“Excellence in Teaching and Learning for All”
Mission and Goals
The mission of the Franklin Special School District is to foster academic, social, emotional, physical, and creative development in each student; to instill a desire to continue learning; to nurture respect for all people; and to promote responsible citizenship.
The Franklin Special School District will systematically seek to:
- Develop a community of learners that emphasizes academics along with kindness, encouragement, caring, and compassion.
- Provide a comprehensive array of instructional programs and experiences for students that focus on all essential areas of education and child development.
- Encourage collaboration and shared decision making involving teachers, administrators, support staff, parents, and community members.
- Emphasize continuous improvement and a constant search for better ways of educating students and managing the school district in an effective and efficient manner
- City of Franklin
- District Improvement Planning
- History of FSSD
- State Report Card
- What Makes FSSD "Special"?
National Accreditation Report
After months of preparation and self-evaluation, as well as three days of an extensive review by outside evaluators, the Franklin Special School District received a glowing review and continued accreditation from AdvancED (now Co, one of the most esteemed education accrediting agencies in the nation. The AdvancED Review Team observed classrooms in all FSSD schools, met with hundreds of stakeholders, and reviewed many artifacts and other documentation forms during its visit in April 2018.
During the Engagement Review Team’s visit to FSSD, examiners reviewed fifty-three classrooms using the Effective Learning Environments Observation Tool (ELEOT). Observers focus on the students and remain in the school for a minimum of 20 minutes to ensure enough evidence is gathered to accurately rate the seven environments scored, which are listed below. Information from these observations helps identify strengths and potential areas to improve. Environments use a 4-point scale from Not Observed (1) to Very Evident (4).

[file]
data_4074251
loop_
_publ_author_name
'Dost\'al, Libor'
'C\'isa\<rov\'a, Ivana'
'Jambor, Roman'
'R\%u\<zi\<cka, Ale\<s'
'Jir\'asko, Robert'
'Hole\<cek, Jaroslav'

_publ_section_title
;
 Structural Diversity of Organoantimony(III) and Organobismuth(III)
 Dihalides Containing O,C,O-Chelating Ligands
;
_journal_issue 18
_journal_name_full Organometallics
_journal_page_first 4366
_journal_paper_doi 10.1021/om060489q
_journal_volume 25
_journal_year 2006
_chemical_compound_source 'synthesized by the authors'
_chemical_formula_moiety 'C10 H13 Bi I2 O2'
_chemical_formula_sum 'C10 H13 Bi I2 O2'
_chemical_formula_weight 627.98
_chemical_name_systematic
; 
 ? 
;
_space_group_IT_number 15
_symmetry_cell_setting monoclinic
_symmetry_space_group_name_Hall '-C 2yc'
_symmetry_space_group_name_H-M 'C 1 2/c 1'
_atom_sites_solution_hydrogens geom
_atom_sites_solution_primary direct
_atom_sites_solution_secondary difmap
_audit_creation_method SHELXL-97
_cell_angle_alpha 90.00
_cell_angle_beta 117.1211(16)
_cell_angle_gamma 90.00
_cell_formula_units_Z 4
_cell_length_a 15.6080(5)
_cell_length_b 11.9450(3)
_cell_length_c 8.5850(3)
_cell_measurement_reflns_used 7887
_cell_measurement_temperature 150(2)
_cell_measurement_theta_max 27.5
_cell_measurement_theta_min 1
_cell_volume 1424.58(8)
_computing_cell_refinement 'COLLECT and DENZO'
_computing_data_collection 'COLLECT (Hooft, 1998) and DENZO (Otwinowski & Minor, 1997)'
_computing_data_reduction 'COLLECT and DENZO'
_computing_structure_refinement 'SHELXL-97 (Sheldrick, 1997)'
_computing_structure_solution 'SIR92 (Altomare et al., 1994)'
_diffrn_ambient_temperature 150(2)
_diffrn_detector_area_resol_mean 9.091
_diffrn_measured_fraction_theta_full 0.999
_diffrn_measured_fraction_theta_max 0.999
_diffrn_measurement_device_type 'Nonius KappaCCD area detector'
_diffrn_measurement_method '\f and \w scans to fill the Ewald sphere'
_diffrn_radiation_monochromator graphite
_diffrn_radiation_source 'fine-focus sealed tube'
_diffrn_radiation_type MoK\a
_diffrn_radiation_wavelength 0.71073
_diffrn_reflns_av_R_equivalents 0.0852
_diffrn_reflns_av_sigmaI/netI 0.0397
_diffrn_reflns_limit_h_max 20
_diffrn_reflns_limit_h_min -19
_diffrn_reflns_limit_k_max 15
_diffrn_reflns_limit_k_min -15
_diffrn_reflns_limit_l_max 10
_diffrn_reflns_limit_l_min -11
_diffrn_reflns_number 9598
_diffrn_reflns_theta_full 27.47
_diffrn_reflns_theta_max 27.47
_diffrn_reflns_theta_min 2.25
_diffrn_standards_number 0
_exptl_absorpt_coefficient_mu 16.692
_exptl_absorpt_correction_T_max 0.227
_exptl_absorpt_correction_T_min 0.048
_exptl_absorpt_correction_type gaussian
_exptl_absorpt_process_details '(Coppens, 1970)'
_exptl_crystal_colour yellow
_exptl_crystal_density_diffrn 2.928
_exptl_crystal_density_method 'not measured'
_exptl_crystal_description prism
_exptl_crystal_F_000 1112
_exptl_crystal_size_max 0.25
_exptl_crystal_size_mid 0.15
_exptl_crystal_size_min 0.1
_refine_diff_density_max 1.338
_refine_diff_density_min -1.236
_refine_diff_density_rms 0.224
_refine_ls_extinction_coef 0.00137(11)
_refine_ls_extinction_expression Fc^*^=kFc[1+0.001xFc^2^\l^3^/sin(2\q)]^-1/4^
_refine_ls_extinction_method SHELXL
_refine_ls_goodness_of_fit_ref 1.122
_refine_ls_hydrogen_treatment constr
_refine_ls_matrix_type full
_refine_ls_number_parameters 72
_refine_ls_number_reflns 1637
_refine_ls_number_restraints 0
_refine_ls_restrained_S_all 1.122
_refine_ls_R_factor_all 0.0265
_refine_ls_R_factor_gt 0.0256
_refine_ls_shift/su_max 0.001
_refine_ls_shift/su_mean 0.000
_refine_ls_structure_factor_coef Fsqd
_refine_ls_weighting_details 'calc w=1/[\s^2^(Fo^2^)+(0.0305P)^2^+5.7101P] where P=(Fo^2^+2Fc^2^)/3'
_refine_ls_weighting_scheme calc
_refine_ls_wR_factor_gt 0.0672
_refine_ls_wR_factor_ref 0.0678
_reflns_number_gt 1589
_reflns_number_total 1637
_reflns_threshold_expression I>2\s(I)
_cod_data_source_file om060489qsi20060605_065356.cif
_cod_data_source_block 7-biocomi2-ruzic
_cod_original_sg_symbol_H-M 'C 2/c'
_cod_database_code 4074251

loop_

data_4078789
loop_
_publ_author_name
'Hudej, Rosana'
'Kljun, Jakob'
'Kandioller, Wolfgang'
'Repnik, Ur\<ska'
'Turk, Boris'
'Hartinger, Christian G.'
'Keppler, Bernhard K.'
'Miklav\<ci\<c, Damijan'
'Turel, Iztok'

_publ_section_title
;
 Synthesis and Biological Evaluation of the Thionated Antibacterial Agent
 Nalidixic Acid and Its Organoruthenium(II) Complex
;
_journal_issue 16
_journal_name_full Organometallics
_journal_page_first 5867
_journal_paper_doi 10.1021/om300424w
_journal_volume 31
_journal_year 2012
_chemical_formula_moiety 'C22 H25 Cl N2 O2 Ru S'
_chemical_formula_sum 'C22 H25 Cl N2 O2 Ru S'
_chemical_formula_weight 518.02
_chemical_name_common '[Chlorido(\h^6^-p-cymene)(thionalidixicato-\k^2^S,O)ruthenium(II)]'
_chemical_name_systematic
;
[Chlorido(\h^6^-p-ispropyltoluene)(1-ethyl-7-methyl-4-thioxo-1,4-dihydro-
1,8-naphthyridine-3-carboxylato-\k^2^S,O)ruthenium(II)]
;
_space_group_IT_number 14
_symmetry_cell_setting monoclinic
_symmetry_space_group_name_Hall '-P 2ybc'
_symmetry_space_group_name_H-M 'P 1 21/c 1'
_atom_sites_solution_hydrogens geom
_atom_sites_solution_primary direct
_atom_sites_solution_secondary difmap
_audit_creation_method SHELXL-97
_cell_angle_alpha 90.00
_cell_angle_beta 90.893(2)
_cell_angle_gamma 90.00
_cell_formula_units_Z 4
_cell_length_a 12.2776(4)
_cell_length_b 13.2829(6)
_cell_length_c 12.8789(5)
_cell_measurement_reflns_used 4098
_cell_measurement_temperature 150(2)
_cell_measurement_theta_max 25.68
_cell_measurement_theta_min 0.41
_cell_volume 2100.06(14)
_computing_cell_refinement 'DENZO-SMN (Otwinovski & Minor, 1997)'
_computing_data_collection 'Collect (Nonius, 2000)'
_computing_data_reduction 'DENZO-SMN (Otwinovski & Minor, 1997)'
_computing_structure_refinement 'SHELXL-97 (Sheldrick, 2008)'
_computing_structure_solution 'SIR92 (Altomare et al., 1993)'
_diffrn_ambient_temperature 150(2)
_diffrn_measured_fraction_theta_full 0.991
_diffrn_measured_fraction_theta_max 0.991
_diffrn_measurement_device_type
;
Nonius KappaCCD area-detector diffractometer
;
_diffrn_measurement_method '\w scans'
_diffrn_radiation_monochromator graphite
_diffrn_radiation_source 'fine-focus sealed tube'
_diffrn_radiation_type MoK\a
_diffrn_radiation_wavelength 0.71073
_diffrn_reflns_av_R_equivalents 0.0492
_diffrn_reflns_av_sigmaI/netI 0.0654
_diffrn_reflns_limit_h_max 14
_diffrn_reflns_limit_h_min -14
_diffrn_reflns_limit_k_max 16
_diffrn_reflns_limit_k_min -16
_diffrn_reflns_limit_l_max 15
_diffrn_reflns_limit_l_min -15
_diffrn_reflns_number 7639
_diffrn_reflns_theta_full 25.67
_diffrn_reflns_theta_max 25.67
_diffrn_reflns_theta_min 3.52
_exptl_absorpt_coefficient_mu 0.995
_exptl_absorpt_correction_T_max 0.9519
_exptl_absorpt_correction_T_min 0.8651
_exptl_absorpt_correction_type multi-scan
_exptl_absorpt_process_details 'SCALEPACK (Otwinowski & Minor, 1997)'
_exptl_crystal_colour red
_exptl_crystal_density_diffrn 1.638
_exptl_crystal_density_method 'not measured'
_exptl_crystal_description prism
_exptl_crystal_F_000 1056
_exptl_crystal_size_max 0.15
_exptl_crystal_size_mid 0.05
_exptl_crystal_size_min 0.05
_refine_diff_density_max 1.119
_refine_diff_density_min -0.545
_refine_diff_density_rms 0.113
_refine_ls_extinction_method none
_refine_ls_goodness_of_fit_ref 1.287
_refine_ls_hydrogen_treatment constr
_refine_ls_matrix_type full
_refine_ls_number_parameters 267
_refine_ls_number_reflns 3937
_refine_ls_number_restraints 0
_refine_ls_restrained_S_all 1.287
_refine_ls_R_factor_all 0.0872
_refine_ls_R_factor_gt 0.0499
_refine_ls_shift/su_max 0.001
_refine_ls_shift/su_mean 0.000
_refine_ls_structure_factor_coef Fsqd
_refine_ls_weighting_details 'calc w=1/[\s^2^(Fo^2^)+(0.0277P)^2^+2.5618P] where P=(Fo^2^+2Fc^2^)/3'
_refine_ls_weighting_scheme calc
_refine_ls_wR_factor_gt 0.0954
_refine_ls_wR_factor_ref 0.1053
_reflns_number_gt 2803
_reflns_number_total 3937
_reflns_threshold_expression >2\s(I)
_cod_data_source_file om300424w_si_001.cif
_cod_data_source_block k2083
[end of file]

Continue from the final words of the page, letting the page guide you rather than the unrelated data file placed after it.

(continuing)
- Equitable Learning: 3.25
- High Expectations: 3.26
- Supportive Learning: 3.69
- Active Learning: 3.25
- Progress Monitoring and Feedback: 3.09
- Well Managed: 3.61
- Digital Learning: 1.84
- Powerful Practices
Additionally, the Review Team shared what it found to be “Powerful Practices.” According to the report, “Powerful Practices reflect noteworthy observations and actions that have yielded clear results in student achievement or organizational effectiveness and are actions that exceed what is typically observed or expected in an institution.”
In short, a Powerful Practice is “something” the system is doing very well and at a high level.
There were 5 Powerful Practices identified in the FSSD:
- The Board of Education (BOE) of the Franklin Special School District has established. It ensures adherence to a code of ethics and board policies, which protect, support, and respect the system’s autonomy and school leadership to accomplish the course’s goals.
- The leadership of the Franklin Special School District has effectively implemented outstanding practices in support of excellence in teaching and learning.
- The Franklin Special School District has systematically and systemically developed and implemented an exemplary curriculum aligned to the Tennessee Academic Standards and best practices.